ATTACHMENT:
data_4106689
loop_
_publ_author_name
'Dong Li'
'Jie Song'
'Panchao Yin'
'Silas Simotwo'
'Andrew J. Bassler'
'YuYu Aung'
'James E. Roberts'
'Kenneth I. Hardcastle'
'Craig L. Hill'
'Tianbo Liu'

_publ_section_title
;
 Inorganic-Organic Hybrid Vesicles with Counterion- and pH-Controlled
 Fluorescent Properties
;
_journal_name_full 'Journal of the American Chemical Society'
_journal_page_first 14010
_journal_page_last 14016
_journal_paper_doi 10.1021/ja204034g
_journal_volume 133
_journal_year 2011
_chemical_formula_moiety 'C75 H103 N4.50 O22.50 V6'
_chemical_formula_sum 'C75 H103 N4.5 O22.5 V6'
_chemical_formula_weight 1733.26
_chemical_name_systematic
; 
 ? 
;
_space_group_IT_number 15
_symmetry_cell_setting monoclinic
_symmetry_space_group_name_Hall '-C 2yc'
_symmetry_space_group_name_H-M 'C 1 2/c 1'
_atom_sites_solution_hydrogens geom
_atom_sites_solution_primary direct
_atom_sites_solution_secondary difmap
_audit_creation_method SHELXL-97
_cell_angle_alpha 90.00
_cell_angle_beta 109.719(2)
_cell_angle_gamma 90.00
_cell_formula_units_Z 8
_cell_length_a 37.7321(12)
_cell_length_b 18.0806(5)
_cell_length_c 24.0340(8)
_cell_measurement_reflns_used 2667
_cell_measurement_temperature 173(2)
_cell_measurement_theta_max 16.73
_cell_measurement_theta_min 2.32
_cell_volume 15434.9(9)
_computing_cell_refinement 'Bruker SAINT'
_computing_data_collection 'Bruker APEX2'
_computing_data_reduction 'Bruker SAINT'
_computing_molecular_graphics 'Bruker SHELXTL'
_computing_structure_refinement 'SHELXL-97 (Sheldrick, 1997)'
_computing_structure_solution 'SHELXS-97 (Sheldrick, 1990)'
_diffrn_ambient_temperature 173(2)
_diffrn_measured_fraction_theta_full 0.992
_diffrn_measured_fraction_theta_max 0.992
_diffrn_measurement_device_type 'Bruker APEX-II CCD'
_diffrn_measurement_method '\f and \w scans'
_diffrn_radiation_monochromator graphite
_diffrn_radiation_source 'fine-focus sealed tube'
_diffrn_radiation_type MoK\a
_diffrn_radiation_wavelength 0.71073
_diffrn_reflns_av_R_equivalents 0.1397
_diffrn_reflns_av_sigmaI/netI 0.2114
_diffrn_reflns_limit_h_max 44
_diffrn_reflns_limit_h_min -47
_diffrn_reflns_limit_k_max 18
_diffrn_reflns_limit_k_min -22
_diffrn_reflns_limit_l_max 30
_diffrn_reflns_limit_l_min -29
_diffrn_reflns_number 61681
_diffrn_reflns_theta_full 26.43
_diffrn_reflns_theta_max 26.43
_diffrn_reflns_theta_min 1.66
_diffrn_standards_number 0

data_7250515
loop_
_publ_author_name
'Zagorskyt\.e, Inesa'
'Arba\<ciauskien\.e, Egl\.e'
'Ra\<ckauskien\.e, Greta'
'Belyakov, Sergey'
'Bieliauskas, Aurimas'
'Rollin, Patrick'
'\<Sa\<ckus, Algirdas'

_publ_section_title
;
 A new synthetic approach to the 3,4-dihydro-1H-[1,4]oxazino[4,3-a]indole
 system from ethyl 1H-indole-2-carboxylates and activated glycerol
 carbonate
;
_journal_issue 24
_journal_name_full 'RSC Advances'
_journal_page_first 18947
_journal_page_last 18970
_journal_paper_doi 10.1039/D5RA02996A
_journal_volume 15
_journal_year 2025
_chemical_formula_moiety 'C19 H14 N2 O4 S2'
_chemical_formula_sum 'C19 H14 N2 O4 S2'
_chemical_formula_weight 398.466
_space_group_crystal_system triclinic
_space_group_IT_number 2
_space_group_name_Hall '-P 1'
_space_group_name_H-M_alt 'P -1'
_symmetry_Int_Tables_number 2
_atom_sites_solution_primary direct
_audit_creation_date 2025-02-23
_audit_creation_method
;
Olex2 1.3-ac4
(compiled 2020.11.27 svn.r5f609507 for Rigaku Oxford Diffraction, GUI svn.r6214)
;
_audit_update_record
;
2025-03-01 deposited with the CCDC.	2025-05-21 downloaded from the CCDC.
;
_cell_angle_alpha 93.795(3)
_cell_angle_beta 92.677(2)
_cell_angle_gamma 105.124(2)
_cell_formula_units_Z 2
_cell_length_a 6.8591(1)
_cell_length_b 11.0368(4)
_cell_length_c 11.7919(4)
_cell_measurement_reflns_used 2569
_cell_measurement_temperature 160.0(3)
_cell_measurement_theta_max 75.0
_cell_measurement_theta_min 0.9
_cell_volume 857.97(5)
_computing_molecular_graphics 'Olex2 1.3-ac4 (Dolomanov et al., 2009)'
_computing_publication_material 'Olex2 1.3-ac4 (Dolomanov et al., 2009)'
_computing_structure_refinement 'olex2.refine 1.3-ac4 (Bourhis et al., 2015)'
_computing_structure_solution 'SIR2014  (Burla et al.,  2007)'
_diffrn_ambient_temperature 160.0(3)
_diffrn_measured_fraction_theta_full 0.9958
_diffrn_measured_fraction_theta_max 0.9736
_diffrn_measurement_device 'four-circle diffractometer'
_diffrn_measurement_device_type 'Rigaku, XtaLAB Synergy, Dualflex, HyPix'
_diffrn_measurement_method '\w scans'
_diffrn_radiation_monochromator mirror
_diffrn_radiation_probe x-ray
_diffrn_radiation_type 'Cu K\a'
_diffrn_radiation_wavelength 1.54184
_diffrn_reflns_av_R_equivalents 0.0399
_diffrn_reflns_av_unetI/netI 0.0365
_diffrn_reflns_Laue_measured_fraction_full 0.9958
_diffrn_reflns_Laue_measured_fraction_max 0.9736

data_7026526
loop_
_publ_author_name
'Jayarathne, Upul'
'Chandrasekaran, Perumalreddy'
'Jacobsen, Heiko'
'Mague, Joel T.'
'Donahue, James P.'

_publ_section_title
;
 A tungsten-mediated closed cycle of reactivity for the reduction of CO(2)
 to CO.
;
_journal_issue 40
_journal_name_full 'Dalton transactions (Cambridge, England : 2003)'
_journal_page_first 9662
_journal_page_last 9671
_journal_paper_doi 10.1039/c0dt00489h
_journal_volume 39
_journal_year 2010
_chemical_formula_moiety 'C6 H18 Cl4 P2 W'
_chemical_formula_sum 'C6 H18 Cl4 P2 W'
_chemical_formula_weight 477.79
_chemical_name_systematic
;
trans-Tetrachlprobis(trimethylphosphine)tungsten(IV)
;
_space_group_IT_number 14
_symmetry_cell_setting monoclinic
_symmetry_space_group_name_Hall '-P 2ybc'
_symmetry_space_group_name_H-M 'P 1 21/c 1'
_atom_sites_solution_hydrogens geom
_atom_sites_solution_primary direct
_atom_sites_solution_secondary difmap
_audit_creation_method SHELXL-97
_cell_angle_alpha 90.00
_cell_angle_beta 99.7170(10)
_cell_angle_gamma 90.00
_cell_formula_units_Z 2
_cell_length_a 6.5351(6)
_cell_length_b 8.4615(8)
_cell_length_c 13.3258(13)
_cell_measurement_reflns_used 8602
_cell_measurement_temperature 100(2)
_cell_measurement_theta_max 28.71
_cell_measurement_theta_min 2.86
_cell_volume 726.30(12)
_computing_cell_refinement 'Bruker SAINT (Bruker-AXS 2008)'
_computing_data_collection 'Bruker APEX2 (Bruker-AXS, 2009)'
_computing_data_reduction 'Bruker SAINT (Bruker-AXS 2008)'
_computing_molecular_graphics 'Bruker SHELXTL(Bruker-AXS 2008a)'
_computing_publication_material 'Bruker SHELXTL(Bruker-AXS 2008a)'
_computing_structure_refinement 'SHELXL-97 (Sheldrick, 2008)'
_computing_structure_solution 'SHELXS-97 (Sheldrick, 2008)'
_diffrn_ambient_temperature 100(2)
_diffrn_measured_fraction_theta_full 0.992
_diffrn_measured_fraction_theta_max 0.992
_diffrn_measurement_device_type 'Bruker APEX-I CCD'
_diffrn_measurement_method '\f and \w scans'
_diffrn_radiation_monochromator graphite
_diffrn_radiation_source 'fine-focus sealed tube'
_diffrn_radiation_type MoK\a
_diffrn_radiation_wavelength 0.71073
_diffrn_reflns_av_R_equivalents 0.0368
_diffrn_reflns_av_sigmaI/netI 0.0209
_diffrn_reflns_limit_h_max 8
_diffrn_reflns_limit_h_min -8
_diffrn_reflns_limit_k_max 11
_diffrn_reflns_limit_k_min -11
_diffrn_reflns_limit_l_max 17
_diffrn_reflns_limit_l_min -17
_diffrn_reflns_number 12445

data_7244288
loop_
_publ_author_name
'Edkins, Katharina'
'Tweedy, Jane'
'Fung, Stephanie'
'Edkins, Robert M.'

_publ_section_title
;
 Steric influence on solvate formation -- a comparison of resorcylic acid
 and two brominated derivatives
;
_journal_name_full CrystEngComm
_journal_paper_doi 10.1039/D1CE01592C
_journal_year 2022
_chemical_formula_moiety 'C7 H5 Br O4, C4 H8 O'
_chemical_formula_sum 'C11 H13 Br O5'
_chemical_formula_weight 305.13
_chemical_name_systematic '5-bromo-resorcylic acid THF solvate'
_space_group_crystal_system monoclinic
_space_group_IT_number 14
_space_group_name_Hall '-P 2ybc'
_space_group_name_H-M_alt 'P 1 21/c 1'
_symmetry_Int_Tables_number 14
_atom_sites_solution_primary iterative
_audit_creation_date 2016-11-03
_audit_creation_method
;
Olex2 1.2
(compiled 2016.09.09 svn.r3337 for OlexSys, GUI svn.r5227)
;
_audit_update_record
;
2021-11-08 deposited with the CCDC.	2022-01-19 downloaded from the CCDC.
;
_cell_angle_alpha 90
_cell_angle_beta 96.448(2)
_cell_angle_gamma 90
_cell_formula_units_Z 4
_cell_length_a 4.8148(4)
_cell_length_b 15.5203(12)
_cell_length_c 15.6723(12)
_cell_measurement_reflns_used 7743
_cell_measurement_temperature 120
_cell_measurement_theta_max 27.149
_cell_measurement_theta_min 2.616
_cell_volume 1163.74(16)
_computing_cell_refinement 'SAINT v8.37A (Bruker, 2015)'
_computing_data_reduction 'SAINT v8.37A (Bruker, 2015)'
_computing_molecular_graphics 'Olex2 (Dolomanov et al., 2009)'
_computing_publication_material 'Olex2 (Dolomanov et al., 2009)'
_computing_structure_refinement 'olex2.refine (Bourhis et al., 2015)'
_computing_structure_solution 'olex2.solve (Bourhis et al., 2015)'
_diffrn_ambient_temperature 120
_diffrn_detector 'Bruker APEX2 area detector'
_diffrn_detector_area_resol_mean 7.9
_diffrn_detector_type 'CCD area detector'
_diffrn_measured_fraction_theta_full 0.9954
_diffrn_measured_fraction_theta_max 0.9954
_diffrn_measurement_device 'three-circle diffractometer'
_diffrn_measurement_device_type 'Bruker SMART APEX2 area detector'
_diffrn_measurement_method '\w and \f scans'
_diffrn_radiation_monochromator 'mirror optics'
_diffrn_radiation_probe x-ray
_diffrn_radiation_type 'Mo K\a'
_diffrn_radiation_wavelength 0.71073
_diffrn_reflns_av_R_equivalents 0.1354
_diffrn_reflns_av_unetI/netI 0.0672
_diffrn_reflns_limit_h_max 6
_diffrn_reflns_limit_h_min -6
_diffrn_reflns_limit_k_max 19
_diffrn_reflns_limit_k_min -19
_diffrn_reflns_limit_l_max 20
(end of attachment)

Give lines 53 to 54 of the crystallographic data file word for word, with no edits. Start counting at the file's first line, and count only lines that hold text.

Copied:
_computing_data_collection 'Bruker APEX2'
_computing_data_reduction 'Bruker SAINT'